Polish leaders clamp down on dissent in education's ivory towers
The front line of Poland's political struggle now stands at the university gate. Poland's leaders moved last week to purge the nation's academies of their opponents. Some 60 senior college staff members, including five rectors and several deans, were fired, and at least 13 other educators resigned, protesting what they see as the onset of a campaign to reintroduce Marxist orthodoxy into public life.
``Although education might seem like a marginal field of national life, its not marginal in political terms,'' said Professor Bronislaw Geremek during an interview in Warsaw last June. A free flow of ideas is ``the most important'' part of the opposition's strategy, he added.
Professor Geremek, a historian and an adviser to Lech Walesa, leader of the outlawed Solidarity trade union, was fired earlier this year from the Academy of Science.
In recent years, the government has succeeded in squelching most demonstrations and work stoppages. But intellectuals have a weapon which is harder for the government to challenge. People such as Geremek are trying to keep their fight alive by presenting different points of view on issues.
Polish universities long have played this role, as academics fought to safeguard Polish culture over the years.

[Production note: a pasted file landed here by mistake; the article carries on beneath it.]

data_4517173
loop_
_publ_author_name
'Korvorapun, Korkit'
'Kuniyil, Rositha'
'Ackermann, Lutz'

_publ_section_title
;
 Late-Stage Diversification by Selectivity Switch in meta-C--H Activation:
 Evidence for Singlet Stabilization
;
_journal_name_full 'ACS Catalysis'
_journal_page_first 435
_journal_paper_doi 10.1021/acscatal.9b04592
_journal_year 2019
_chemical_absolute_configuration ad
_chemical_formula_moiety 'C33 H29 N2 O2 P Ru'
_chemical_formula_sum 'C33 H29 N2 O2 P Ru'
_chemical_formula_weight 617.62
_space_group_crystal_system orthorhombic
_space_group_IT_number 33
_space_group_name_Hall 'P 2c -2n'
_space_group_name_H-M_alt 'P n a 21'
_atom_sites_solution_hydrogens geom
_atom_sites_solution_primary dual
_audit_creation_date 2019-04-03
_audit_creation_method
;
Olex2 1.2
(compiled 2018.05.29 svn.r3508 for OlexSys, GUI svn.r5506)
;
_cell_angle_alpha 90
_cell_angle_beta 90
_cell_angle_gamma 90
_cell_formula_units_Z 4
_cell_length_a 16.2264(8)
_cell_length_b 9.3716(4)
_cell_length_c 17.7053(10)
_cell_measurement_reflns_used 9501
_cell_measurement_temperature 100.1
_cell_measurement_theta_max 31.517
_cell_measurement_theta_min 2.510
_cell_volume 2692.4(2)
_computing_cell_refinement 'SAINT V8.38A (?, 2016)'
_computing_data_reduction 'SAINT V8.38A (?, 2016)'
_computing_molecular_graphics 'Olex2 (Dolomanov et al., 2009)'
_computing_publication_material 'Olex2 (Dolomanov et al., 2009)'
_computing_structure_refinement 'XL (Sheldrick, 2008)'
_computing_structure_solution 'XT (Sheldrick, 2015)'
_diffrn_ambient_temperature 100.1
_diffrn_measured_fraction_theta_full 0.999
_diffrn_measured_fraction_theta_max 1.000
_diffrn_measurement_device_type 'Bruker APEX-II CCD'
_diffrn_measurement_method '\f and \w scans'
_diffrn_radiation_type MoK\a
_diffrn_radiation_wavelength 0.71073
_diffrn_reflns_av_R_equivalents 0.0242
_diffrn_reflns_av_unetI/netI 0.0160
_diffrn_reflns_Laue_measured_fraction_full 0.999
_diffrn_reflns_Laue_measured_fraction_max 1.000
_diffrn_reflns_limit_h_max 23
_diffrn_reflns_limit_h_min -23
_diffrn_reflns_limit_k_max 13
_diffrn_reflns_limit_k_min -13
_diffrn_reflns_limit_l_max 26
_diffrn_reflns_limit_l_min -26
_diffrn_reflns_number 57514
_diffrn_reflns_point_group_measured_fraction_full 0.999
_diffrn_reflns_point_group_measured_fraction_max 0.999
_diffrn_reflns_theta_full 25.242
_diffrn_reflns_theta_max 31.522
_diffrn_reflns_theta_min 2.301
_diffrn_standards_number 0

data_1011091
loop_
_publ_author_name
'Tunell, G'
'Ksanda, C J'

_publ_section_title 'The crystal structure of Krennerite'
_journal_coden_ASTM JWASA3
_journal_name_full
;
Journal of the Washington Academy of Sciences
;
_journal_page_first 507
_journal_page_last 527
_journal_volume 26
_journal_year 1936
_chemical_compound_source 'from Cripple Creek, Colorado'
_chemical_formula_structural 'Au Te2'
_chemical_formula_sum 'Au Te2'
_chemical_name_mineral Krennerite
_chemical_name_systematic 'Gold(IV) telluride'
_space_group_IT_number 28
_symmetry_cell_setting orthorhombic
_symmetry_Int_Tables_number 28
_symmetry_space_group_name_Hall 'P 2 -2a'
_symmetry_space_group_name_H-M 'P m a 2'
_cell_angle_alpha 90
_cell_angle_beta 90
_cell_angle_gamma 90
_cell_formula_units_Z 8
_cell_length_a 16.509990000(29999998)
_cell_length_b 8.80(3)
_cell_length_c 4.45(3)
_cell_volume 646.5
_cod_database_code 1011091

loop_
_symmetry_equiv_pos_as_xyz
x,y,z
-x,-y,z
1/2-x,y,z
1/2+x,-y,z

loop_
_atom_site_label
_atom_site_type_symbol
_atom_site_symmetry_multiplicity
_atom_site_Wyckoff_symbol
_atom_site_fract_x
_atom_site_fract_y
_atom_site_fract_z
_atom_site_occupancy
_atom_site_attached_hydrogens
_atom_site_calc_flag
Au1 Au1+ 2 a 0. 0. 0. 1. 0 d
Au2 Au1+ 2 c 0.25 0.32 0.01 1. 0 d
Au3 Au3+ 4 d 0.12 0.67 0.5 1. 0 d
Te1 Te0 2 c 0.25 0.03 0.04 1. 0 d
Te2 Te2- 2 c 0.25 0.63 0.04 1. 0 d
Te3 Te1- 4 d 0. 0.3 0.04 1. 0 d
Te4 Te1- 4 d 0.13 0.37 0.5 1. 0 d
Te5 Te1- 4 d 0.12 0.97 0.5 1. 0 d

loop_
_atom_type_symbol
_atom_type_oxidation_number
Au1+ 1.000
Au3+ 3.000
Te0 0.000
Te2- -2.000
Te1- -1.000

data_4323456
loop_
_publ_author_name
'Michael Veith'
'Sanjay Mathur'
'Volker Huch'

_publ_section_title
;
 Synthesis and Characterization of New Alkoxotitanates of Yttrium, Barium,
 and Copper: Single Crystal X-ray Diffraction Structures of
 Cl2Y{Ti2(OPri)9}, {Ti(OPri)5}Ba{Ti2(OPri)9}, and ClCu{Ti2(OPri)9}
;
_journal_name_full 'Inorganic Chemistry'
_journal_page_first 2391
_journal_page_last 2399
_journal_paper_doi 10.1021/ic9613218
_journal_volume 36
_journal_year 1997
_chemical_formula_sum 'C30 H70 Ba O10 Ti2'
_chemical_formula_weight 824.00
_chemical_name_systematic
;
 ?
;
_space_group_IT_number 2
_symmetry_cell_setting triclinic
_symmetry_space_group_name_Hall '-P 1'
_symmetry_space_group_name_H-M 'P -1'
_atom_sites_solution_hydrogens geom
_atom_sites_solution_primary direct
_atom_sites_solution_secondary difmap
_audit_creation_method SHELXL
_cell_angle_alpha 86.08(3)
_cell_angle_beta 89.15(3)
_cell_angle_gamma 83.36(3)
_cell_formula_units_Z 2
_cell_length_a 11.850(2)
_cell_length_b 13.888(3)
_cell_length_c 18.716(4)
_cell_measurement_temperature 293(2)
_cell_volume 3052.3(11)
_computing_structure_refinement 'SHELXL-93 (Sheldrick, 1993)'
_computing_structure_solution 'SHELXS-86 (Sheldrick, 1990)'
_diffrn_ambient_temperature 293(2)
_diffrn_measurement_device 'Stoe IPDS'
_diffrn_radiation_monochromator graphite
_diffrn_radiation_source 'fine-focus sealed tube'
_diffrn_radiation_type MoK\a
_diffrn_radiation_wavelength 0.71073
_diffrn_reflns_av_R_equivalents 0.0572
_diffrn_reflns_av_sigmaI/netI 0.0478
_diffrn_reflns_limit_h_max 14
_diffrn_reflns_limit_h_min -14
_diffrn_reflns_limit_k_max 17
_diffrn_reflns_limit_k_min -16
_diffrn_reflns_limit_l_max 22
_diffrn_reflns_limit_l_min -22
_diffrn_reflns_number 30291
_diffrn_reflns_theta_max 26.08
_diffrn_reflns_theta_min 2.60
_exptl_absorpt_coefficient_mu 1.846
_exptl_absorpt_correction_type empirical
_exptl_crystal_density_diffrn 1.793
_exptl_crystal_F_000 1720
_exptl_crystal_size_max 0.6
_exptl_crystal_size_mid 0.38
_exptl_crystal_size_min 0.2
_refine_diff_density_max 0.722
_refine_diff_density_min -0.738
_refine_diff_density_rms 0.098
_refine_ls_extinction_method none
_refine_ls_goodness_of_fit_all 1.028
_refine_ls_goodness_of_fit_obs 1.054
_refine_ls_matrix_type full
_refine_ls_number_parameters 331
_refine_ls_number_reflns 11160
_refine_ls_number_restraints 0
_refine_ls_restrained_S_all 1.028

Solidarity appealed to factory workers and academics. The present purge aims to break that coalition. When the government enacted a controversial education law last summer, which curtailed university autonomy and established a basis for linking hiring policies to political grounds, officials defended the changes as necessary to steer the universities away from politics.
At that time, Andrzej Stolarski, of the Ministry of Education, said ``some 60 percent of college students don't graduate on time'' and ``more discipline is needed.''
More discipline means reestablishing Communist Party control. Most of those educators fired last week are political independents or Solidarity sympathizers. Government spokesman Jerzy Urban explained that the universities had to uphold the principles of socialist education and that lecturers had to be measured against these principles.
Such principles may now be enforced even more strictly. Before their contracts can be considered for renewal, professors at some institutions will be required to obtain two political references. Rather than face this, many professors reportedly are contemplating giving up their jobs.